#Investments — 20.07.2018

Is It Time to Bottom-fish In the Bond Market Yet?

Eddy Tsoi, Head of Fixed Income Advisory, Asia

As expected, the first half of 2018 was challenging for the bond market. Our defensive calls have been effective amidst significant correction. Is it time to bottom-fish yet?

A few key macro concerns including expectations of higher interest rates, Central Banks reducing quantitative easing (QE) measures, heavy supplies and expensive valuations have brought instability to the bond market year to date. Risks of both higher benchmark yields and widening credit spreads have played out but the extent of spread widening is sharper than anticipated. Large scale defaults are not expected generally but as CHART 1 shows, most asset classes recorded negative performance year-to-date. Our defensive strategies mainly focusing on floating rate notes and short-dated papers have proven resilient against this volatile market backdrop.


Source: J.P. Morgan, Barclays, Bloomberg, BNP Paribas Wealth Management as of 29 June 2018



Fundamentals: Very robust US economy versus deteriorating emerging market economies.

Demand: There was a huge outflow in Q2 resulting in a negative number year-to-date.  Turnaround of fund flows are possible with a reversal of Central Banks’ policies and USD movement. For Asian credits, the China local bid has been the key source of demand in the past. However, we do not expect such local bids to come back in the near future, given the continued deleveraging process  in China.

Supply: Technical may turn more supportive. We expect slower supply in Q3. Chinese onshore funding should be cheaper than offshore.

Valuation: Valuation looks cheaper, closer to medium term average. 

Key monitors: Trade war / Global QE unwind / US interest rates / China deleveraging campaign and government policies


After the significant correction in the first half of the year, although downside risk is reduced, the weakening trend may persist in the second half. In the short-term, although we remain cautious on the bond, we start to see value in certain bonds, which we believe is the most important parameter for long-term investors with a hold-to-maturity view.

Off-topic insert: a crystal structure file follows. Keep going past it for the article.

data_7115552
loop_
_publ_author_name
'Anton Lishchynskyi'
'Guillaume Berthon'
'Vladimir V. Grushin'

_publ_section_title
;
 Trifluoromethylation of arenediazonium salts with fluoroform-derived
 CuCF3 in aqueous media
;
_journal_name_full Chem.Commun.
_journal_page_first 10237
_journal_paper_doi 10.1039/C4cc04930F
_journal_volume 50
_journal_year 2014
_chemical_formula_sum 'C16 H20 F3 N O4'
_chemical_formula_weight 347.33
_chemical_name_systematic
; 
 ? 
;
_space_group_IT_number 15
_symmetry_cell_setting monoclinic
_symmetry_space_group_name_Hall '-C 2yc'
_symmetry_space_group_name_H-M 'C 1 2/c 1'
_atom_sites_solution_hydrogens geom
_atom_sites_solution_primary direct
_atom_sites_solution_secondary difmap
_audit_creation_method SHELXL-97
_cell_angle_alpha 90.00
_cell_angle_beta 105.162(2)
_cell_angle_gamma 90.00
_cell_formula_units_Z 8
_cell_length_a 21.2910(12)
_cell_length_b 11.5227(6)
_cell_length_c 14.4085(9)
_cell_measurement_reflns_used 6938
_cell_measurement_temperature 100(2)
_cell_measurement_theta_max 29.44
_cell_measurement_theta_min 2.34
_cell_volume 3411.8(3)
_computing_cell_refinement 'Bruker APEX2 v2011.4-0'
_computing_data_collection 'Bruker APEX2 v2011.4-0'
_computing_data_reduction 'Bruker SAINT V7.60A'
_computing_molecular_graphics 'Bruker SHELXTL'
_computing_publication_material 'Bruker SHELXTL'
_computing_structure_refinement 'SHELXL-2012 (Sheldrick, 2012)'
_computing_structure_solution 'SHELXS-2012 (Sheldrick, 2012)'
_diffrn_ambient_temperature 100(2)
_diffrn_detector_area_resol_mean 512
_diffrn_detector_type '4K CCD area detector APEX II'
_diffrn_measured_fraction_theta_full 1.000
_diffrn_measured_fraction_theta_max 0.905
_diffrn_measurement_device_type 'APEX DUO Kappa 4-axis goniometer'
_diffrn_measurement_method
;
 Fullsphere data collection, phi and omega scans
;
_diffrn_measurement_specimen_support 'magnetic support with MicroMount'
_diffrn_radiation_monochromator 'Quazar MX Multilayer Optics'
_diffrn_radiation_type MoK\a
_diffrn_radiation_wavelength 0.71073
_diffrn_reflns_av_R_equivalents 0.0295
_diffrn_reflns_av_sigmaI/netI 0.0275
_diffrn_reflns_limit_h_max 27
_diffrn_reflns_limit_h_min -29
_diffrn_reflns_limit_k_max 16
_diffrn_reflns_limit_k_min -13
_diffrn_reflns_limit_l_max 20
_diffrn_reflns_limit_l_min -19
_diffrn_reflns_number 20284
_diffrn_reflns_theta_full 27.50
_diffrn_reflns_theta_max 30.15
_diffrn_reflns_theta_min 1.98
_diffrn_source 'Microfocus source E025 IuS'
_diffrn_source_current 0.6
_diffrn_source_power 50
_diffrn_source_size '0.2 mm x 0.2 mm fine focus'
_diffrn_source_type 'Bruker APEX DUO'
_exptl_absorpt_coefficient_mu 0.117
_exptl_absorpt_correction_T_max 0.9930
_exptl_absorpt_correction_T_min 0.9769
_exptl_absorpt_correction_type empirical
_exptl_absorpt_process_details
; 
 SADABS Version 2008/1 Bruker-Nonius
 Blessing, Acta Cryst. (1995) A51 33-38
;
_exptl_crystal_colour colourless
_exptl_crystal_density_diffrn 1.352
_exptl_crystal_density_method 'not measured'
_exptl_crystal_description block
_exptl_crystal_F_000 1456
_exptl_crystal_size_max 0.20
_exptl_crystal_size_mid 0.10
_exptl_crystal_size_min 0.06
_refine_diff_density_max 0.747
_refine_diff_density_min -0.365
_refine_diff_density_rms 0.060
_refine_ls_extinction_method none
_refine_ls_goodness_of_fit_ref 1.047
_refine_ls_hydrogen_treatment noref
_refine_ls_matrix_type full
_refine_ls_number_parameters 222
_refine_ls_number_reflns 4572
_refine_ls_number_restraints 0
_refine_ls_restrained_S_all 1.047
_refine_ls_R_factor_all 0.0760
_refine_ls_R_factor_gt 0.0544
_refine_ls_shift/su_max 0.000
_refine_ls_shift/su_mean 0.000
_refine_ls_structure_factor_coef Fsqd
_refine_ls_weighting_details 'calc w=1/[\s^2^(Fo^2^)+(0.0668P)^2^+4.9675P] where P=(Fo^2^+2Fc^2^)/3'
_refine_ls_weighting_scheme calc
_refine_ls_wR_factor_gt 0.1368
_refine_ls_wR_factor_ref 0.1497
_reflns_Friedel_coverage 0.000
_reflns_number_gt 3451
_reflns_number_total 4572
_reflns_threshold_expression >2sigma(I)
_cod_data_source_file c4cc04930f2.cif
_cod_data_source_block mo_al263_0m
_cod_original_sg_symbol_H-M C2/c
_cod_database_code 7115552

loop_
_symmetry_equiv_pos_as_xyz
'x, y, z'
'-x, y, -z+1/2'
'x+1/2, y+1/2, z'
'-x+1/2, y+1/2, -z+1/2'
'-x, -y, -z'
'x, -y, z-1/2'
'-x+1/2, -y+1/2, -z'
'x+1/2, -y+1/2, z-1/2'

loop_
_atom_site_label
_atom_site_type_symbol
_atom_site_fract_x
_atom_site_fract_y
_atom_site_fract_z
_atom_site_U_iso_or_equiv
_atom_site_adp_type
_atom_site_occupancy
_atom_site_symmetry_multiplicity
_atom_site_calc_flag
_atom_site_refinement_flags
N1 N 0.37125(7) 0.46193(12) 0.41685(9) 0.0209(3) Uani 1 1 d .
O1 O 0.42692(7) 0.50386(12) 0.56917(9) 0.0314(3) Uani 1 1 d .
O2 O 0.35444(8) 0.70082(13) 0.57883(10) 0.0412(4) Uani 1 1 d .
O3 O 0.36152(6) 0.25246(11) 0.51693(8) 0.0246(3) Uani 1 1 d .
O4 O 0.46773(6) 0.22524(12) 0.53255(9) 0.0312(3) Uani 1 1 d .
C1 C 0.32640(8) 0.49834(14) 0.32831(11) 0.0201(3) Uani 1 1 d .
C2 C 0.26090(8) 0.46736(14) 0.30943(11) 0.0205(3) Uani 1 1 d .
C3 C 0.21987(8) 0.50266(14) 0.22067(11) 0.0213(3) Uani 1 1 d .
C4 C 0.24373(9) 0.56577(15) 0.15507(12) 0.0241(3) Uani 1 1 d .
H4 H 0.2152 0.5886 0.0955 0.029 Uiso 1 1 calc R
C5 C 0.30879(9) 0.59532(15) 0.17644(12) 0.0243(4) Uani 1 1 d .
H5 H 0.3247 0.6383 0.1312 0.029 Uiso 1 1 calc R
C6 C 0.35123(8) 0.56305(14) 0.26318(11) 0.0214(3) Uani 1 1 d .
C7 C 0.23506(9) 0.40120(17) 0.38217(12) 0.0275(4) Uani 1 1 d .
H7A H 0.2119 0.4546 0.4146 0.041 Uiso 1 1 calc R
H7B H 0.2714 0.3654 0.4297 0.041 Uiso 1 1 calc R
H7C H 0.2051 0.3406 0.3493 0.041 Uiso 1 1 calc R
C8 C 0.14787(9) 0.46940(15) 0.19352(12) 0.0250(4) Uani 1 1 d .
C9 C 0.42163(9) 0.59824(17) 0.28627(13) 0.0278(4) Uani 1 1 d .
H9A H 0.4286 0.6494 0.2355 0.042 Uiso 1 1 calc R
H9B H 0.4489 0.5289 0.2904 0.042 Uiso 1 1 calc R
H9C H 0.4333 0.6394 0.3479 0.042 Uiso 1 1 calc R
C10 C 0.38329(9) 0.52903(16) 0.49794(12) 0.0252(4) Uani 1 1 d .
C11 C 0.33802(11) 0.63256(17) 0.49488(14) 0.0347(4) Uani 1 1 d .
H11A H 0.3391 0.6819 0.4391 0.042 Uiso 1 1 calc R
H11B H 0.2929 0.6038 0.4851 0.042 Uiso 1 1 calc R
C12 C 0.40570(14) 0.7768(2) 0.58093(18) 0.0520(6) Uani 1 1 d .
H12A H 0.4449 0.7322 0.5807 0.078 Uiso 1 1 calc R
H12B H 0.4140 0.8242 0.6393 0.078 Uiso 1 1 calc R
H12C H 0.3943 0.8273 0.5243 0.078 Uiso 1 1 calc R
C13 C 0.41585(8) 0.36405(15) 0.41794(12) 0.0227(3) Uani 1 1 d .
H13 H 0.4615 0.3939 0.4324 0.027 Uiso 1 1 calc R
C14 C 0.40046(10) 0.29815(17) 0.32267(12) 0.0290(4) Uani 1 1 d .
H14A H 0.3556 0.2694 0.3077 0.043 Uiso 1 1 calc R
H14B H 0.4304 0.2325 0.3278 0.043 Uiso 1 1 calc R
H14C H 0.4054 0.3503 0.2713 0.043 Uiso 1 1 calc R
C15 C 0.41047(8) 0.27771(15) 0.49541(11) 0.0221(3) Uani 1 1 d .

Over the past one to one and a half years, bond prices have come down significantly which has given some investors the urge to switch some of their equity portfolios back to bonds:-

  • Average yield of Asia investment grade bonds rose to around 4.5%, from 3.0% in October 2016*
  • Average yield of Asia high yield bonds surged to around 8.2%, from around 5.5% in February 2017*
  • MSCI Asia ex Japan index rose more than 30% since 2017, even after the sharp correction recently*

Given volatility is expected to continue, we think investment grade bonds should be included in core portfolios. For satellite portfolios, USD perpetual bonds issued by top quality banks, insurance companies or blue chip corporates could be considered.  We believe it is time to start locking-in  long-term coupon income. Within the high yield space, benchmark credits with solid operations and liquidity across the region are relatively more attractive.

We are negative towards credits with tight liquidity and potential event risks. It is particularly true for Chinese high yield bonds as some of the weak issuers may become “test cases” for controlled defaults.  Most investors think this will happen in an orderly fashion given there is expectation that the Chinese government would prevent a spill over to the broader economy.


Interest rate risk has recently dominated the news. Although we still expect USD yields to go slightly higher, we see less risk when 10Y US Treasury yield trades close to our 12 months target of 3.25%.

Two years ago, the media focused on deflation risk and disinflation scenarios.  All of the structural concerns including ageing population, slow wage growth, less productivity gains in developed markets remain the same. It would be more difficult for G3 countries to hike interest rates given the mounting government and corporate debts. Therefore Central Banks’ terminal rates for the developed market may be much lower than the pre-Lehman levels.

With both higher long-end benchmark yield curves and widening credit spreads, the prices of USD perpetual bonds of top quality issuers fell sharply over the past few months.  Many of these USD perpetual bonds are subordinated bonds, which are cheap, given the wide senior-subordinated spread differential.  Investors could consider accumulating these types of bonds gradually in the next six months. For millennium investors and retirees with longer life expectancy, diversifying part of their portfolios to long-dated bonds, including perpetual bonds could be a way to secure a long-term coupon income.


*Source: Morgan Stanley Research, BNP Paribas  Wealth Management, Bloomberg, as of April 2018